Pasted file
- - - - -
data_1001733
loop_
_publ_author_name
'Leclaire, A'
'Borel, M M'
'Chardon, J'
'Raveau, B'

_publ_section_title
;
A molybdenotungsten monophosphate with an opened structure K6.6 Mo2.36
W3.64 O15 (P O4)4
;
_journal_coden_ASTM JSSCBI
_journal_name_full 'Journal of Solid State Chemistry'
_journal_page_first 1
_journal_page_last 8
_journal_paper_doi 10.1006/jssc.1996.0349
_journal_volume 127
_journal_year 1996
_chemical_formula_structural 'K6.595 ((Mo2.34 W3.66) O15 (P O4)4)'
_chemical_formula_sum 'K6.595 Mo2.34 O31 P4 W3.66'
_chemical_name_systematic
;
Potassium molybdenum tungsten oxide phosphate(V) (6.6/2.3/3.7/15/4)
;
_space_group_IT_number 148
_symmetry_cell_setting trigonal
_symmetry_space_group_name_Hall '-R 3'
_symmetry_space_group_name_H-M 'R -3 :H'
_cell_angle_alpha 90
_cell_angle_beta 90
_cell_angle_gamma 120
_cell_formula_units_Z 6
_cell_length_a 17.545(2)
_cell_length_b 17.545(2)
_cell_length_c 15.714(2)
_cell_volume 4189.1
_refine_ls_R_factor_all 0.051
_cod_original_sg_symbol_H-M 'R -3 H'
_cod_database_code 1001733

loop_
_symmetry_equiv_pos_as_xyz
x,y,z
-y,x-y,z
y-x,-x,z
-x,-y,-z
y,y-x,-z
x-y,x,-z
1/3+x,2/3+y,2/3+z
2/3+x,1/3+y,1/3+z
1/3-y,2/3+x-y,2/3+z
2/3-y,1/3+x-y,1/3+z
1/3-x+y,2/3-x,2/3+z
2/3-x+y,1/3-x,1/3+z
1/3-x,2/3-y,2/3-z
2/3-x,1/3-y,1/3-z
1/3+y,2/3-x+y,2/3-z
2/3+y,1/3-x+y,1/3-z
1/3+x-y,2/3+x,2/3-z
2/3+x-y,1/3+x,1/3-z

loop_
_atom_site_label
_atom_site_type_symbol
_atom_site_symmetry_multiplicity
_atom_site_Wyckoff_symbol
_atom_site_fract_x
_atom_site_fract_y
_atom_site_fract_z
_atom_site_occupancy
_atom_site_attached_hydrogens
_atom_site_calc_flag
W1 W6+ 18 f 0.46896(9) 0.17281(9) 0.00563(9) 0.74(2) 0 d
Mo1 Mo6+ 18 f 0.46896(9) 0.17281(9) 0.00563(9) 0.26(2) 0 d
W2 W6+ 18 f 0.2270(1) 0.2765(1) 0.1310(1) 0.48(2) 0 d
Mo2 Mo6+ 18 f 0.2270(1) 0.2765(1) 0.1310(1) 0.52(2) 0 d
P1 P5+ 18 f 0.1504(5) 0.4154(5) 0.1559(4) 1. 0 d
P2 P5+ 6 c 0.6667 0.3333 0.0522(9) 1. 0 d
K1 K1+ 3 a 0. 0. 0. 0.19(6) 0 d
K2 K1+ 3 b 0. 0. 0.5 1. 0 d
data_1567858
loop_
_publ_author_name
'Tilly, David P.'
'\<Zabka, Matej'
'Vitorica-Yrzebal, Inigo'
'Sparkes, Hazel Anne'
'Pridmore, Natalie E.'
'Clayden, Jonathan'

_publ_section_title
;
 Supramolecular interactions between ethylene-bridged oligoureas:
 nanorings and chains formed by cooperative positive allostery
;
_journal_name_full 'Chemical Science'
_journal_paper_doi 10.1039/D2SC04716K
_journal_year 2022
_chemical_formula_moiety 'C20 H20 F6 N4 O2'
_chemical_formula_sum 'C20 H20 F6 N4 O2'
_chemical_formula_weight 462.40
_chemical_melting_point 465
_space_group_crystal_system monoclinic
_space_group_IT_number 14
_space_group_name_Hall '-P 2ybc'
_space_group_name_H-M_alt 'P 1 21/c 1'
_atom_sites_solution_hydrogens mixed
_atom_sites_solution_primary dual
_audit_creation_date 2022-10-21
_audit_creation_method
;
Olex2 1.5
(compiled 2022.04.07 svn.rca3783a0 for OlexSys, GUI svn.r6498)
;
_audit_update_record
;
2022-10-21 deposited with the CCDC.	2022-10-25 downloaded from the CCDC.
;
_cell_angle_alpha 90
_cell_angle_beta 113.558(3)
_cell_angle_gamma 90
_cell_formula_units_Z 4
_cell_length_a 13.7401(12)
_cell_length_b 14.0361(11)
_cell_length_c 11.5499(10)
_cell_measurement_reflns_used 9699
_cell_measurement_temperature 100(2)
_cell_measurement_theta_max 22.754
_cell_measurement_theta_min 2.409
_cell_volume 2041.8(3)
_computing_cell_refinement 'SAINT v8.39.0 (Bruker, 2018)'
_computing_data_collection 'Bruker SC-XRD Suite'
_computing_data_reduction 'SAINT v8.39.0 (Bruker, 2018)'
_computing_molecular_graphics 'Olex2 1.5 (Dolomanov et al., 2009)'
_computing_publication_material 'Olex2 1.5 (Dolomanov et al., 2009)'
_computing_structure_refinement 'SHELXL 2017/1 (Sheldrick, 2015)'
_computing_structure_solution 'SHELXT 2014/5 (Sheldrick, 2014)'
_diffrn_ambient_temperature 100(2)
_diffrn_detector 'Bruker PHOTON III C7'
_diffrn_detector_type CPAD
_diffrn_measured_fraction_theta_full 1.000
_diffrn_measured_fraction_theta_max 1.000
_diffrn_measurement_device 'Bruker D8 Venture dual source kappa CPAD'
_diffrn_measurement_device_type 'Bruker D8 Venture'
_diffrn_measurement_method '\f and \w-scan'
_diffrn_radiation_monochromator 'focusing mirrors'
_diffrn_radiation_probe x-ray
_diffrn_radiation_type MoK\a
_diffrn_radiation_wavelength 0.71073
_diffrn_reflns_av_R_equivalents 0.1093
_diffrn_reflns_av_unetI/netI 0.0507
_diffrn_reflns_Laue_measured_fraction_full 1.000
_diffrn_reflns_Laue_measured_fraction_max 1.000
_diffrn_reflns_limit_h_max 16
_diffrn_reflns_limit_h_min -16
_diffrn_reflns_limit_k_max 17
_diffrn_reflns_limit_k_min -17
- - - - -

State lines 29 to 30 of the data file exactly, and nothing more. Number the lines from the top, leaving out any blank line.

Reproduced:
_symmetry_space_group_name_H-M 'R -3 :H'
_cell_angle_alpha 90